…And when the paste was made, it was left upon a plate to cool. Frank, as soon as it was cool enough to be used, took it to his father, and asked him, if he might now begin to make his kite; but his father said, “My dear, I cannot find a slip of wood for you; and you cannot well make your kite without that; but I am going to the carpenter’s; and I can get such a bit as I want from him—If you wish to come, you may come with me.” Frank said that he should like to go to the carpenter’s; so his father took him along with him.
The carpenter lived in a village, which was about a mile from Frank’s home ; and the way to it was by the turnpike road. As he walked along with his father, he saw some men, who were lifting up a tree, which they had just cut down—It had been growing in a hedge by the road side—The men put the tree upon a sort of carriage; and then they dragged the carriage along the road. “What are they going to do with this tree, papa ?” said Frank—”Will you ask them ?”
The men said, that they were carrying the tree to the sawpit, to have it cut into boards. They went on a little farther; and then the men turned up a lane, and dragged the carriage, with the tree upon it, after them; and Frank told his father, that he should like very much to see the saw-pit. It was not far off; and his father went down the lane, and showed it to him.
At the saw-pit, Frank observed how the sawyer sawed wood: he looked at some boards which had just been sawed asunder—When the sawyer rested himself, Frank looked at the large sharp teeth of his saw; and when the sawyer went on with his work, Frank’s father asked him to saw slowly; and Frank observed that the teeth of the saw cut and broke off very small parts of the wood, as the saw was pushed and drawn backwards and forwards—He saw a great deal of yellow dust in the saw-pit, which his father told him was called saw-dust; and fresh saw-dust fell from the teeth of the saw as it was moved.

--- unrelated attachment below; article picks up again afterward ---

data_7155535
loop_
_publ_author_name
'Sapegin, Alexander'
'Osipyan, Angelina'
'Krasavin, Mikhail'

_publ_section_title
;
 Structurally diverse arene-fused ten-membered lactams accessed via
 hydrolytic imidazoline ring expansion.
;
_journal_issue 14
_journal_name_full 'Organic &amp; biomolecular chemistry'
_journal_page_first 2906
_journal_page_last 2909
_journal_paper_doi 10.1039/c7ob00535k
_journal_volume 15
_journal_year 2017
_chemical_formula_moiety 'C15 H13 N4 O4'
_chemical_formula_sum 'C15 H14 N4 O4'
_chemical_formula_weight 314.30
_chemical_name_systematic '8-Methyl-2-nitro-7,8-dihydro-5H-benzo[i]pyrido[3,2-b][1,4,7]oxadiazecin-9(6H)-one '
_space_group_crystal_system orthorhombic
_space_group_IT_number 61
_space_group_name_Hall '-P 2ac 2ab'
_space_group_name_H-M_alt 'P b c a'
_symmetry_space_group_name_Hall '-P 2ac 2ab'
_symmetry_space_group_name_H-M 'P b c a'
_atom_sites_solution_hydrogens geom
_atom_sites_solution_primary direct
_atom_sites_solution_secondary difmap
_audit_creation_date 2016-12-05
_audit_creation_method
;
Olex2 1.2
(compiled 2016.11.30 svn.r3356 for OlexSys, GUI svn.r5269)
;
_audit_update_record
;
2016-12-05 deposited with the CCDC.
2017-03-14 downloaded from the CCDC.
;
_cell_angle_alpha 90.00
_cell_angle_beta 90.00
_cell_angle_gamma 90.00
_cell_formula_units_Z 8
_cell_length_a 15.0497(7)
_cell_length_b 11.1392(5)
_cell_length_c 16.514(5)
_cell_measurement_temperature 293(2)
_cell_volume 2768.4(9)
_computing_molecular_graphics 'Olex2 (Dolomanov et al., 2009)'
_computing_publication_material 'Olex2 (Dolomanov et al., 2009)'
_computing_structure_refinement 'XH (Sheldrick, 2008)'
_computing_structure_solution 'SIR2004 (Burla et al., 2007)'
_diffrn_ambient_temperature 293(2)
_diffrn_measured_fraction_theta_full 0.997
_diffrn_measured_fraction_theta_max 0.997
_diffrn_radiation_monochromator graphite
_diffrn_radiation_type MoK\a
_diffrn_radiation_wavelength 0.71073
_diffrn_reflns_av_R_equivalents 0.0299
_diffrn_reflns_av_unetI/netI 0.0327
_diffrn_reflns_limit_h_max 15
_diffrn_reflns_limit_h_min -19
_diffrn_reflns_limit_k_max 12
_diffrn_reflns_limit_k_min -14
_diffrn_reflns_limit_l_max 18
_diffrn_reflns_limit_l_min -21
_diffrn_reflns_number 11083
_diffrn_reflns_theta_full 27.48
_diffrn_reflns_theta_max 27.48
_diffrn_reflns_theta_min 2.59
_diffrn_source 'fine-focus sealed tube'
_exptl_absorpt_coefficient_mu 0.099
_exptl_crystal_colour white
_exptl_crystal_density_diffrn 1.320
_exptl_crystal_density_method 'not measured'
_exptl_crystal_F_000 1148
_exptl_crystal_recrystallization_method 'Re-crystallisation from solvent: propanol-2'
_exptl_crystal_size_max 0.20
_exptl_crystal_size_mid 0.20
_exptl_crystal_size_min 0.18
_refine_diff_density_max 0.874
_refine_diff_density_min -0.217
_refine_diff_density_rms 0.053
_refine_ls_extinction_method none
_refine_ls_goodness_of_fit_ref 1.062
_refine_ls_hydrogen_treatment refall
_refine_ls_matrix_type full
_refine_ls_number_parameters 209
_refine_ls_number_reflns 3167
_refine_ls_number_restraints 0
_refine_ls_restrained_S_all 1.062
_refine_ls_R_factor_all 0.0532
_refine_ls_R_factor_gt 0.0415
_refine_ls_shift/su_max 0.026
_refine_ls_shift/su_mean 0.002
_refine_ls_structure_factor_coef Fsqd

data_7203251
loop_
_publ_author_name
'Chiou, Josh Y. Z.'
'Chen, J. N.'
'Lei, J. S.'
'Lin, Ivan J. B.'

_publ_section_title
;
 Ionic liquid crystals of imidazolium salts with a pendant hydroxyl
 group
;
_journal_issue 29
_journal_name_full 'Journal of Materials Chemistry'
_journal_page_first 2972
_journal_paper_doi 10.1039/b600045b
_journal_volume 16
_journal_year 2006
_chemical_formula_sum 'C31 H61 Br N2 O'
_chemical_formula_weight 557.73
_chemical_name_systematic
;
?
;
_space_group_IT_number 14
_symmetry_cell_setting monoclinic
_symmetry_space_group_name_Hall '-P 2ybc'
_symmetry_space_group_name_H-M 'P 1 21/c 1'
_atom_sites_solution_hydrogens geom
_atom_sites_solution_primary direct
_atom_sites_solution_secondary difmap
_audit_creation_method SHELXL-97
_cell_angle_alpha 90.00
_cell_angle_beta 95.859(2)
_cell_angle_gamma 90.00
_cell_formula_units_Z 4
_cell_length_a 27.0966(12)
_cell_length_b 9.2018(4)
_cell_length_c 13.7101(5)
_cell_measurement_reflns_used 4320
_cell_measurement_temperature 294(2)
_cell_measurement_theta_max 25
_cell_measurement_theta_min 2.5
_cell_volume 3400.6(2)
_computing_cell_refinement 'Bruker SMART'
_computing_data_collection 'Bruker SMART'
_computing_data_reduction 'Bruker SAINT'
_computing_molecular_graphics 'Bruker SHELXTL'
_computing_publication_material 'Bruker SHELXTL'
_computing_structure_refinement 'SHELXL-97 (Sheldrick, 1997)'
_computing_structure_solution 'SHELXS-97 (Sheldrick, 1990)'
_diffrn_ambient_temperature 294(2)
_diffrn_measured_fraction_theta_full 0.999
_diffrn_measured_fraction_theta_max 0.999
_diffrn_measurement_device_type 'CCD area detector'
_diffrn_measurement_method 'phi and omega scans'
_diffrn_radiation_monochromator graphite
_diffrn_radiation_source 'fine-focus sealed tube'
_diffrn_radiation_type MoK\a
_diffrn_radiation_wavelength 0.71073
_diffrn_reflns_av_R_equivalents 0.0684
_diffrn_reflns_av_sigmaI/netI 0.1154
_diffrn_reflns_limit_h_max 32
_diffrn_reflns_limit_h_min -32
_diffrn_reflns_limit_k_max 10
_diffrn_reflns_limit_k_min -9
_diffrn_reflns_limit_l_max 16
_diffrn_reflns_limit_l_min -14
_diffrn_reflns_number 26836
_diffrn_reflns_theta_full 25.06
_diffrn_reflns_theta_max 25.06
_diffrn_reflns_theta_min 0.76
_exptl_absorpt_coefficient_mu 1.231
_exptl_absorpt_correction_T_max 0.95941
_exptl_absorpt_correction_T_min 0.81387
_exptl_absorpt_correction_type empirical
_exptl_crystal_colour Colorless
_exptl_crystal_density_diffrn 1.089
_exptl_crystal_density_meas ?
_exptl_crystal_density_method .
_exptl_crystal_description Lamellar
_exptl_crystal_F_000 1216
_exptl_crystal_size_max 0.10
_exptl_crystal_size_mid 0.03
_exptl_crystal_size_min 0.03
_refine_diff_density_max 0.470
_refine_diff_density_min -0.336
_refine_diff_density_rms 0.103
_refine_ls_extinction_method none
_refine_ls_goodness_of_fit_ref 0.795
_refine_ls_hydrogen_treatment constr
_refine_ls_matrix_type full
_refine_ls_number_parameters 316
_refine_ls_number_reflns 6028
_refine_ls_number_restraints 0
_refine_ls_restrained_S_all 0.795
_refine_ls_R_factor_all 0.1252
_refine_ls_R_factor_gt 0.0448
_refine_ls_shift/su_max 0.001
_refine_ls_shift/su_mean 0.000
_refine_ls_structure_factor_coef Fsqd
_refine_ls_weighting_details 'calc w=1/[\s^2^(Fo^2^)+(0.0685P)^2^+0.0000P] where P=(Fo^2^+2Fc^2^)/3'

The men who had brought the tree to be sawed into boards, were all this time busy in cutting off, with a hatchet, the small branches; and Frank turned to look at what they were doing; but his father said, “Frank, I cannot wait any longer now: I have business to do at the carpenter’s.” So Frank followed his father directly; and they went on, as fast as they could, to the carpenter’s.
When they came to the door of his workshop, they heard the noise of hammering: and Frank clapped his hands, and said, “I am glad to hear hammering—I shall like to hammer myself.” “But,” said his father, stopping him, just as he pulled up the latch of the door—”Remember that the hammer in this house is not your’s; and you must not meddle with it, nor with any of the carpenter’s tools, without his leave.” “Yes, papa,” said Frank, “I know that I must not meddle with things that are not mine—I did not meddle with any of the flowers, or cherries, in the gardener’s nice garden; and I will not meddle with any of the carpenter’s tools.”